The day the comeback died
If you remember anything about Mike Weir’s 2003 Masters victory, it’s probably the short-lived playoff at No. 10, which he won against Len Mattiace. The man who coulda-shoulda been in that playoff was Jeff Maggert, one of the PGA Tour’s finest iron players.

Maggert was written off after a freakish incident at the third hole in the final round. His shot from a fairway bunker caromed back and hit him, causing a two-stroke penalty and leading to a triple bogey. A story seldom told was Maggert’s recovery. He came to the 12th hole just one shot behind Weir.

Then it all went to hell in a shrimp boat. Maggert hit into the back bunker, skulled a shot into the water and chunked another one that got wet en route to an 8. He played two holes in eight over par in the final round and missed the Weir-Mattiace playoff by five strokes.

High and dry
The 12th hole wasn’t the worst thing that happened to third-round leader Rory McIlroy in 2011. That would be his triple bogey on the 10th hole after he hooked his drive far left into the trees. That was as close as he’d come to entering the Butler Cabin that day.

The young McIlroy, 21, was still reeling by the time he reached the 12th, where he made a double bogey without finding the water. McIlroy four-putted.

The experience didn’t kill him. Two months later, he won the U.S. Open at Congressional by eight strokes.

Gimme the 7 … and gimme a 7
In 1993, Bernhard Langer won his second Masters, famously outlasting Chip Beck down stretch. First, Langer had to pull away from lanky, likable, long-hitting Dan Forsman, who was only one shot back and who received a standing ovation when he walked onto the 12th tee in the final round.

You know what comes next. Forsman’s 7-iron shot gets barely halfway across the water. Then he mis-hit a sand wedge that sent another ball into the creek. It added up to a 7, and Forsman was a former Masters contender.

“My mind was racing, and I couldn’t calm down,” Forsman said a few months later. “For my chances to end so abruptly was agonizing and kind of embarrassing. I wish I could have had a mulligan.”

Isn’t that what the senior tour is for?

Three down
Rocco Mediate was tied for the lead at the turn during the third round in 2006. Then his notoriously bad back locked up on him by the time he got to No. 12. Three swings, three shots into the creek. He posted a 10.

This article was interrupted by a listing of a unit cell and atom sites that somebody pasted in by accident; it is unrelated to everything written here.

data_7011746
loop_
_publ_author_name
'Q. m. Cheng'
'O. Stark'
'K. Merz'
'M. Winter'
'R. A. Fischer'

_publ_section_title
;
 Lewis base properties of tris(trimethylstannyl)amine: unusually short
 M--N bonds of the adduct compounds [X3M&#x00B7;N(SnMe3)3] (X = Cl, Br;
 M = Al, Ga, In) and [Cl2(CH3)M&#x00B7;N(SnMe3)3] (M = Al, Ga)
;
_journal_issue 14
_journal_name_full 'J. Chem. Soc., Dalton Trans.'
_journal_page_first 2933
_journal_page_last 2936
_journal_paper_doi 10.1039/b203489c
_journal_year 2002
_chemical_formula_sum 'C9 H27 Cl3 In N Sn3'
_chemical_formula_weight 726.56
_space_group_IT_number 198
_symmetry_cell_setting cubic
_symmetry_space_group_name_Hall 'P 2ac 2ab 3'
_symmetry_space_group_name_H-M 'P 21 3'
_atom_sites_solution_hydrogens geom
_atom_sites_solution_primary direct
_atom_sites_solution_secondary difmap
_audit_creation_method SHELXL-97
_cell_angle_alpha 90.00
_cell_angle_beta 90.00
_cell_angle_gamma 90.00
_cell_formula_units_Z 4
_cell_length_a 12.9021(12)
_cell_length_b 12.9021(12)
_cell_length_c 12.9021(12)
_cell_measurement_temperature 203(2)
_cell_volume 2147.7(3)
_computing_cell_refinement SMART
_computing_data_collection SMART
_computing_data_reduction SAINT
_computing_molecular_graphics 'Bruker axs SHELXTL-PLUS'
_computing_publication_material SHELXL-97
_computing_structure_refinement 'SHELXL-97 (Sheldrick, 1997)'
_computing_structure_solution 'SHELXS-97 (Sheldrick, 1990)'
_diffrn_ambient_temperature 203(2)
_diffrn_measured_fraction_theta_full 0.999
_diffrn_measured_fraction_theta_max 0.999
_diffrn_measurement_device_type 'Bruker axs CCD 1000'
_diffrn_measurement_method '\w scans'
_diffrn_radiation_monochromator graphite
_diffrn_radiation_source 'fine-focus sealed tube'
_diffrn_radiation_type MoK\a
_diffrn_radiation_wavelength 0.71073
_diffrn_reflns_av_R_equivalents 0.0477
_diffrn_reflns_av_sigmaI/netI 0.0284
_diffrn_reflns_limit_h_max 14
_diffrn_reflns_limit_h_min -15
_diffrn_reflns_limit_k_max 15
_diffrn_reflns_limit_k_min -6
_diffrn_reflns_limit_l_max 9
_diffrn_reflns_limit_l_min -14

He played on through the pain to shoot 80 in the final round and finish 36th. “That was the best 71 holes of golf I ever played,” he jokingly said later.

The 12th man
It took a couple of laps around the country and doing something else memorable – such as winning the British Open in thrilling fashion – to get media types to quit asking Jordan Spieth what happened at Augusta in 2016.

Spieth’s Masters disaster might rank No. 1 on the list of 12th-hole lowlights because of its shock value. Spieth had won the 2015 Masters and U.S. Open and chased the Grand Slam all the way to the 72nd hole at St. Andrews, where he came up short of a playoff.

So, when Spieth made the turn in the final round of the Masters with a five-shot lead, he had been ordained as golf’s new Wonder Boy and seemed poised to write another chapter of history.

Then, after bogeys at 10 and 11, he drowned two shots at 12 – one from the tee and one from the drop zone – and made a 7. Meet England’s Danny Willett, the most surprised Masters champion in recent memory.

Spieth was dogged by questions about the hole for months. When he played the 12th hole for the first time in a 2017 Masters practice round Tuesday afternoon, he stuffed an iron shot to a foot from the cup.

“I really could have used that one about 12 months ago,” he told the gallery, which responded in uproarious fashion.

It was a rare moment, because not much that happens at Golden Bell is a laughing matter.

Gary Van Sickle has covered golf since 1980 for Sports Illustrated and Golf.com, Golf World and The Milwaukee Journal. Email: gvansick@aol.com; Twitter: @GaryVanSickle